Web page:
When I was in graduate school, I had the opportunity to visit the Mutter Museum in Philadelphia. It is a museum like no other!
Part of the curriculum of the Cooperstown Graduate Program includes three week-long field trips, where we met museum professionals, got behind-the-scenes tours, and viewed some wonderful exhibitions and historic houses. My class went to Boston, Philadelphia, and Toronto.
On our Philadelphia trip, most of the class went to the Museum of Fine Arts on our “free afternoon.” But I just HAD to check out the Mutter Museum.
I walked several blocks to get there, and what I saw was nothing short of amazing!
Jars of preserved organs. A wall of skulls. Medical odditites of all shapes and sizes. It is a cornucopia of both the creepy and the fascinating!
The Mutter Museum is actually part of The College of Physicians of Philadelphia, which was founded in 1787. The Museum was established in 1849 by Dr. Thomas Dent Mutter as a teaching tool. It is a “medical museum,” used to help educate future doctors.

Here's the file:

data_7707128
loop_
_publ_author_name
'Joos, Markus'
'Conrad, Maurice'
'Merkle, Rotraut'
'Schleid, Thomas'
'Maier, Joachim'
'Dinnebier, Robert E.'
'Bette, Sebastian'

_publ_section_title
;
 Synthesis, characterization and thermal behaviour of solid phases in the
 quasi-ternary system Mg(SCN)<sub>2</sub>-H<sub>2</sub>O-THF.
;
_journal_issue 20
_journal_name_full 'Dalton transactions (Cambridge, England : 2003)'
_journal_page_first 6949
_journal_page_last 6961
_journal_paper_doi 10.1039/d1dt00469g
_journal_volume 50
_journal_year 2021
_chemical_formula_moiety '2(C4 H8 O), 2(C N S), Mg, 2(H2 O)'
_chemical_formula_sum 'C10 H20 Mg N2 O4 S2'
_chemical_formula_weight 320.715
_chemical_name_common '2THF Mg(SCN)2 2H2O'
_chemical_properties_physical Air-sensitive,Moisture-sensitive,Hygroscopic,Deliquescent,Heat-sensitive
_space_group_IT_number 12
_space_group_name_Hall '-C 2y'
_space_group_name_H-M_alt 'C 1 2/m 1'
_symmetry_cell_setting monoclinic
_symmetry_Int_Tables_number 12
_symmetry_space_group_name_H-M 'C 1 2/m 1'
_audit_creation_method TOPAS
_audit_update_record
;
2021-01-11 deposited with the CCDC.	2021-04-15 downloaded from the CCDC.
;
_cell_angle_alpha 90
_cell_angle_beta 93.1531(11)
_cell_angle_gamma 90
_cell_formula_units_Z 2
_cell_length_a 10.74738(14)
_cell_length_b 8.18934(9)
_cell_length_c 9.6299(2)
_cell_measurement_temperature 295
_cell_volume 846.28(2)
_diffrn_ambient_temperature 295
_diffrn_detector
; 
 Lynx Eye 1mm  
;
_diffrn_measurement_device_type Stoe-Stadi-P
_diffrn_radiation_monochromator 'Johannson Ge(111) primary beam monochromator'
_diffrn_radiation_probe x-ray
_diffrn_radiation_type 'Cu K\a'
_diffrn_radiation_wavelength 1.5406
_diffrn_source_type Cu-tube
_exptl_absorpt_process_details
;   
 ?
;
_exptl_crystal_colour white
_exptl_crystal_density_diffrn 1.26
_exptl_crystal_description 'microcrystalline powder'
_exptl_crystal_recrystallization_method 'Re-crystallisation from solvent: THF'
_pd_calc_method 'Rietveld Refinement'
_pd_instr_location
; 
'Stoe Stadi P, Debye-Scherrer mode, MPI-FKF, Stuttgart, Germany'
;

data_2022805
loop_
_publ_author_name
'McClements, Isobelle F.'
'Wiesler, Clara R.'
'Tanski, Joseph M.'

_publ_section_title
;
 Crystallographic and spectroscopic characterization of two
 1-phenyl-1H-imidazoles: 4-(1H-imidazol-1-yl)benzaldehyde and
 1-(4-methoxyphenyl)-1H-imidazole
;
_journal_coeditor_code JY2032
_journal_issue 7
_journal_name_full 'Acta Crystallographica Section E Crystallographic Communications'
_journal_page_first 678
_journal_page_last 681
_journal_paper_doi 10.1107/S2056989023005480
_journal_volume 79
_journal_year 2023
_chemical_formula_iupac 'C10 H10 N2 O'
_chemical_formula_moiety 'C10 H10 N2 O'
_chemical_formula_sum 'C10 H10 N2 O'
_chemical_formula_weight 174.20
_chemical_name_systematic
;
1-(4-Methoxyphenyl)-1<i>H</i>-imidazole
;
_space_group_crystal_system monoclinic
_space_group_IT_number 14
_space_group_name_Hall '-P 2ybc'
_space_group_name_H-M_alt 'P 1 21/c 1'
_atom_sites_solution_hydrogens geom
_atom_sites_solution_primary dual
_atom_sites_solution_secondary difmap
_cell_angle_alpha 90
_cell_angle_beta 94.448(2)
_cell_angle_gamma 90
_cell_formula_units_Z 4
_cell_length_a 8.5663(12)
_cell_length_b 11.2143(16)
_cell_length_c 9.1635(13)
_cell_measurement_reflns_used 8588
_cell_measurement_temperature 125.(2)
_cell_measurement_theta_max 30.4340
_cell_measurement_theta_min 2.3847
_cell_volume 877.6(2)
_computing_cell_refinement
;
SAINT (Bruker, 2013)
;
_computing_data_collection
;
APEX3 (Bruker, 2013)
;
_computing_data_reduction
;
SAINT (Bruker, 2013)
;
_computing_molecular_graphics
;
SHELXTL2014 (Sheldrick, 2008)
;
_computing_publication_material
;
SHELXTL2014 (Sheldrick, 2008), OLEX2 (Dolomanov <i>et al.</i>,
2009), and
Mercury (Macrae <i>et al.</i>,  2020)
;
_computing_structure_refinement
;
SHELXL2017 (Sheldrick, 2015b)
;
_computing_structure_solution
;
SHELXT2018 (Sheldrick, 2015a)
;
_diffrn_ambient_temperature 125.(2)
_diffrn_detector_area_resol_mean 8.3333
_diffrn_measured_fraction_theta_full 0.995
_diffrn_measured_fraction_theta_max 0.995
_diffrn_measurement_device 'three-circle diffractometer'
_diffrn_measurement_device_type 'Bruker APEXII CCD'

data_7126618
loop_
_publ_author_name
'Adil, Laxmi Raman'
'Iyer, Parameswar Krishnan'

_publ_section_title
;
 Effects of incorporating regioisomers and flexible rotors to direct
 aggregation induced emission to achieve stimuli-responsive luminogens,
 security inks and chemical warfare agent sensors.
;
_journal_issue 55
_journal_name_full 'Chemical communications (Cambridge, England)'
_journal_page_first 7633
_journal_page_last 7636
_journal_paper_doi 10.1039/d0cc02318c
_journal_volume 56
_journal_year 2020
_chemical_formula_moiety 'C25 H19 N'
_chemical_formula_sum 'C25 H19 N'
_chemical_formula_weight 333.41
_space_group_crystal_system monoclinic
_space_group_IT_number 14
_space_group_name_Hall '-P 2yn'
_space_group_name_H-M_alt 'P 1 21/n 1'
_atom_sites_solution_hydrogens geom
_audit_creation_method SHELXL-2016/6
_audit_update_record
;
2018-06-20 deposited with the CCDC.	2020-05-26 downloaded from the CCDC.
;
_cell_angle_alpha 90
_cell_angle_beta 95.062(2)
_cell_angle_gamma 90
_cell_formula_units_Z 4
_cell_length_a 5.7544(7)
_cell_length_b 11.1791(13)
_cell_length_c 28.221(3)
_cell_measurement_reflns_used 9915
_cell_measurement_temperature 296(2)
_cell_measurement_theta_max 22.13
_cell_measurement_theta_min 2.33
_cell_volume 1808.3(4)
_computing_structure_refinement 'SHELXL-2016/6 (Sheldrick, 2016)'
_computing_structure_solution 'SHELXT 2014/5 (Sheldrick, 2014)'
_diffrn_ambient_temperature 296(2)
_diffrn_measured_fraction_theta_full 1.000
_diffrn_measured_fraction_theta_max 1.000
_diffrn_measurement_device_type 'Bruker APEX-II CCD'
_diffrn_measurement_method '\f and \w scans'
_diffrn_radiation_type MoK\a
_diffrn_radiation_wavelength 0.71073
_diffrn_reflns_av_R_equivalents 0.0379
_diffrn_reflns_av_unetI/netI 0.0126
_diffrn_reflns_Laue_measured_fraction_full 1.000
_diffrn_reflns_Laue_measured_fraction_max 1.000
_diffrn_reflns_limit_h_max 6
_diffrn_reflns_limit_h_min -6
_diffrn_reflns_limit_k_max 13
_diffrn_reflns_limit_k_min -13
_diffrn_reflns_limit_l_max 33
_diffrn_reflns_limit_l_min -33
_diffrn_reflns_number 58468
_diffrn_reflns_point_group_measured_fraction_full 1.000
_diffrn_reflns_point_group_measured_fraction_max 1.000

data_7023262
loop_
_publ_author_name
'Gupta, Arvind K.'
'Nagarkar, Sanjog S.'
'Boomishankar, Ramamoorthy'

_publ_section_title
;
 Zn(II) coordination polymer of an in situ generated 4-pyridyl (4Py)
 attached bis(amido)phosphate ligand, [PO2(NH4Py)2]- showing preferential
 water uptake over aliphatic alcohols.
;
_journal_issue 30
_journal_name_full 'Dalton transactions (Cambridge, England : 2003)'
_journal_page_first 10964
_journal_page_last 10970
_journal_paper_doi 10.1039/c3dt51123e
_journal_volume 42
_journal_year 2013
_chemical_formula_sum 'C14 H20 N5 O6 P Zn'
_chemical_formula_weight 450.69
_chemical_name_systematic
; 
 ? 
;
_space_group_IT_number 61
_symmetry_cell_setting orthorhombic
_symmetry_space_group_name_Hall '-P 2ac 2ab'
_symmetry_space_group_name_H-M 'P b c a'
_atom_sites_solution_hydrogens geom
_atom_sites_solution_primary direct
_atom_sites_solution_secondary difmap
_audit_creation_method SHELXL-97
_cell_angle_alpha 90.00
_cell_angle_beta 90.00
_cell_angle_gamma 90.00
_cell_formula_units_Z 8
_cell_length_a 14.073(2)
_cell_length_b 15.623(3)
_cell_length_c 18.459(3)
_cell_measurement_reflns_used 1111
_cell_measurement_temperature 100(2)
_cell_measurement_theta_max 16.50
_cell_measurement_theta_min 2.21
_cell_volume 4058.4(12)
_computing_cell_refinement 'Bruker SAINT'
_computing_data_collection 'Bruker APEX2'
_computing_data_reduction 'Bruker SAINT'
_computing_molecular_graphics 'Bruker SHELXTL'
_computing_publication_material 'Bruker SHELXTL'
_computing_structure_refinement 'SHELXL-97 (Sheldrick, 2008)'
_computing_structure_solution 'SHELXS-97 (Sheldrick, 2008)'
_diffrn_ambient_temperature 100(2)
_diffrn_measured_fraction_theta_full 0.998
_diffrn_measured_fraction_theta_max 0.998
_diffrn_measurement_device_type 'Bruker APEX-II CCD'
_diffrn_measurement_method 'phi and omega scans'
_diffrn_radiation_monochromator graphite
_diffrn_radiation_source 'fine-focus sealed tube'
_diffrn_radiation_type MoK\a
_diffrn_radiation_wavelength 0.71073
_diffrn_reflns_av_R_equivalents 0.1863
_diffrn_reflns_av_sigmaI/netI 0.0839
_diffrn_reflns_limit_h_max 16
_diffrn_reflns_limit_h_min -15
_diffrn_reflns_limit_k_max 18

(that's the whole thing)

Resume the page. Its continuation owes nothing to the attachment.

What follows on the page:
Their collection contains over 20,000 objects, including 900 fluid preserved specimens, 10,000 medical instruments, 400 anatomical models, 1500 medical illustrations, and 200 pieces of memorabilia from famous physicians and scientists.
There are specimens of several different diseases, skeletal disorders, abnormal fetal development, and a host of other medical curiosities.
The Museum features a fantastic exhibit called “When the President is the Patient,” which documents the illnesses – both public and private – of our chief executive officers. Visitors learn about Andrew Jackson’s dueling wounds, and you can even see the actual tumor that was removed from Grover Cleveland’s jaw in a secret operation in 1893!
Those who grew up with the fear of polio will recall unpleasant memories when they view an iron lung, part of an exhibit on the development of the polio vaccine. The Mutter also includes a gangrened hand, and the skeleton of a woman whose ribcage was compressed by a tight corset.
There is a fascinating exhibit about the development of forensic science called “A Natural History of Crime.” And who could forget the conjoined twins exhibit? The autopsy of the “original Siamese twins” Chang and Eng was performed at the museum in 1874.
The museum is set up in what I like to call an “old school” format, meaning there is a jumble of things to see and you don’t know where to look first. Usually I consider that a negative thing, but at the Mutter, it is all part of its charm.